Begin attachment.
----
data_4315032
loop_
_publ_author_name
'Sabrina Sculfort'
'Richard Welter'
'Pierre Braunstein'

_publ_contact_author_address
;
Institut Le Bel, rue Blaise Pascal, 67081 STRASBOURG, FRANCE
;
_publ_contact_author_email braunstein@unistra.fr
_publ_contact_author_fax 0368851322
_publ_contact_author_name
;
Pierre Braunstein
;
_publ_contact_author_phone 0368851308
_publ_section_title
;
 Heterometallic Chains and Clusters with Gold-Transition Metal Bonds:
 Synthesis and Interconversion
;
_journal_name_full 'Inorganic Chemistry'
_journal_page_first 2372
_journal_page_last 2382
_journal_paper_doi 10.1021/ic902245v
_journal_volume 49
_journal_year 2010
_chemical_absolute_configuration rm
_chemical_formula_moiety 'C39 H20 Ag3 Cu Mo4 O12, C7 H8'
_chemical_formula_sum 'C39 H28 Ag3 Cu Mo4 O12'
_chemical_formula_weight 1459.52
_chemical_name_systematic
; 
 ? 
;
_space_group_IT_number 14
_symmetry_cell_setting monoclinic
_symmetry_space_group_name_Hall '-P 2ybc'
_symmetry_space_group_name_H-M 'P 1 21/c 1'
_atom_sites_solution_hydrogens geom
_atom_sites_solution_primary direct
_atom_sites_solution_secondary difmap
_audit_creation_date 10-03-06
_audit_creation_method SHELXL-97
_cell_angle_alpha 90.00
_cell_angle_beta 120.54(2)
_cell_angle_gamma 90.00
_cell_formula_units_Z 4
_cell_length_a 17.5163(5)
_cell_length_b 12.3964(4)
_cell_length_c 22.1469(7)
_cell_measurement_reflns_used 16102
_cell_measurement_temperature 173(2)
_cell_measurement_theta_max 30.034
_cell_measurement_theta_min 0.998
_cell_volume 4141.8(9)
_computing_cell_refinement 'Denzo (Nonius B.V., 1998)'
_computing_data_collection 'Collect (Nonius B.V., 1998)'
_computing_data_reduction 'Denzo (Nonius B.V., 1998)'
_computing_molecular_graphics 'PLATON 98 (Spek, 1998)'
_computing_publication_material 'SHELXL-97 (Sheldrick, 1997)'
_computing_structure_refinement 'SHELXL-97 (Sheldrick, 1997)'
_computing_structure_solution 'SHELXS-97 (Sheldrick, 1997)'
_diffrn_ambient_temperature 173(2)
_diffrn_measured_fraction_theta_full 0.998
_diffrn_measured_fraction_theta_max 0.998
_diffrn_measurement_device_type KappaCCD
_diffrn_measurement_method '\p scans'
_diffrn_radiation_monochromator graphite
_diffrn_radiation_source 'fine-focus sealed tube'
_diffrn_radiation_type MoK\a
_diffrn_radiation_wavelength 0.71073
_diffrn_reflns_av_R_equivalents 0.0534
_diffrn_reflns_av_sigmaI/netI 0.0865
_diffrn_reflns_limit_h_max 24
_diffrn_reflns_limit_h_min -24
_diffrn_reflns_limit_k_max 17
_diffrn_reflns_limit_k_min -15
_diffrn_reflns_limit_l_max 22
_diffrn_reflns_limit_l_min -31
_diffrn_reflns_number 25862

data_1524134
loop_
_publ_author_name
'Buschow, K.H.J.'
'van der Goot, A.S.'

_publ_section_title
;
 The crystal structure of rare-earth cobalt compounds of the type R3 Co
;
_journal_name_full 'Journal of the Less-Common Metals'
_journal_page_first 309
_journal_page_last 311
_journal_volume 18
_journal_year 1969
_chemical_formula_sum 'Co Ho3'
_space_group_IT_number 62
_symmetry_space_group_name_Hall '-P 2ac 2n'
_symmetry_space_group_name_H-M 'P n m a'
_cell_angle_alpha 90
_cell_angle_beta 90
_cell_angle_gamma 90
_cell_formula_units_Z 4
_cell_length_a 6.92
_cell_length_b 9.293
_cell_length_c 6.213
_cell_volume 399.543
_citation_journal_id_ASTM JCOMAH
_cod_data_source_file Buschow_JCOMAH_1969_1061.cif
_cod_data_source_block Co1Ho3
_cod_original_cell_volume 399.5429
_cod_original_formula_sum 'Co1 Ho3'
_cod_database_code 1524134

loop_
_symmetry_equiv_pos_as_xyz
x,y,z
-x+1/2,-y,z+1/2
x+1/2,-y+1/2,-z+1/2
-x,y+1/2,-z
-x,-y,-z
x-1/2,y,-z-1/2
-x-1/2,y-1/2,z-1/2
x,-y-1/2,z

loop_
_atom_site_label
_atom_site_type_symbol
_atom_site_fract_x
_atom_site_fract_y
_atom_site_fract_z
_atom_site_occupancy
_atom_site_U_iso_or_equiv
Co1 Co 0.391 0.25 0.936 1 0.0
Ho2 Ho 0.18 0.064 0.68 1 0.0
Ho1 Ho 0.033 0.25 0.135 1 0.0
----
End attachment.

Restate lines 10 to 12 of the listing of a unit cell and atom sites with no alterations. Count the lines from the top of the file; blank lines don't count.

;
_publ_contact_author_email braunstein@unistra.fr
_publ_contact_author_fax 0368851322